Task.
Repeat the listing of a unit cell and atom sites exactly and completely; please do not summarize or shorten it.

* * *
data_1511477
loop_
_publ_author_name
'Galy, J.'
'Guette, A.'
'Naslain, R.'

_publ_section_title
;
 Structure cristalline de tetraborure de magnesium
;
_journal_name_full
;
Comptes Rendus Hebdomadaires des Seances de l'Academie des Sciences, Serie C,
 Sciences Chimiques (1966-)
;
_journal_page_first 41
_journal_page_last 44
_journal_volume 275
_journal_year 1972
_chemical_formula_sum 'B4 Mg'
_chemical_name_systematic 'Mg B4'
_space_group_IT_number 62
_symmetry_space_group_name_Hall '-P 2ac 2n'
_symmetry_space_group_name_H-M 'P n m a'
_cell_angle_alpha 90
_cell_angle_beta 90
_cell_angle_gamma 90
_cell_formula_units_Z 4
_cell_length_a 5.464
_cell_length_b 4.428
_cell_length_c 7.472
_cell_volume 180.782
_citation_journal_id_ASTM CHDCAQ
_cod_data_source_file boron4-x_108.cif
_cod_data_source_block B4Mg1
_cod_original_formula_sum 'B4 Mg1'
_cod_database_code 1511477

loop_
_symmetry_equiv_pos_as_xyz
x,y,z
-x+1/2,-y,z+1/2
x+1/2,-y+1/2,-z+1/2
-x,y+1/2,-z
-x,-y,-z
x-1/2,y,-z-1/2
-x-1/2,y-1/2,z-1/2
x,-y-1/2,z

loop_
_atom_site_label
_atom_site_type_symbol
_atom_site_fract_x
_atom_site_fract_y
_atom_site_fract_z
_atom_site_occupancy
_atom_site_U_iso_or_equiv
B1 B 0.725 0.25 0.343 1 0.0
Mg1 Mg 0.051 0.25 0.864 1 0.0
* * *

data_1511477
loop_
_publ_author_name
'Galy, J.'
'Guette, A.'
'Naslain, R.'

_publ_section_title
;
 Structure cristalline de tetraborure de magnesium
;
_journal_name_full
;
Comptes Rendus Hebdomadaires des Seances de l'Academie des Sciences, Serie C,
 Sciences Chimiques (1966-)
;
_journal_page_first 41
_journal_page_last 44
_journal_volume 275
_journal_year 1972
_chemical_formula_sum 'B4 Mg'
_chemical_name_systematic 'Mg B4'
_space_group_IT_number 62
_symmetry_space_group_name_Hall '-P 2ac 2n'
_symmetry_space_group_name_H-M 'P n m a'
_cell_angle_alpha 90
_cell_angle_beta 90
_cell_angle_gamma 90
_cell_formula_units_Z 4
_cell_length_a 5.464
_cell_length_b 4.428
_cell_length_c 7.472
_cell_volume 180.782
_citation_journal_id_ASTM CHDCAQ
_cod_data_source_file boron4-x_108.cif
_cod_data_source_block B4Mg1
_cod_original_formula_sum 'B4 Mg1'
_cod_database_code 1511477

loop_
_symmetry_equiv_pos_as_xyz
x,y,z
-x+1/2,-y,z+1/2
x+1/2,-y+1/2,-z+1/2
-x,y+1/2,-z
-x,-y,-z
x-1/2,y,-z-1/2
-x-1/2,y-1/2,z-1/2
x,-y-1/2,z

loop_
_atom_site_label
_atom_site_type_symbol
_atom_site_fract_x
_atom_site_fract_y
_atom_site_fract_z
_atom_site_occupancy
_atom_site_U_iso_or_equiv
B1 B 0.725 0.25 0.343 1 0.0
Mg1 Mg 0.051 0.25 0.864 1 0.0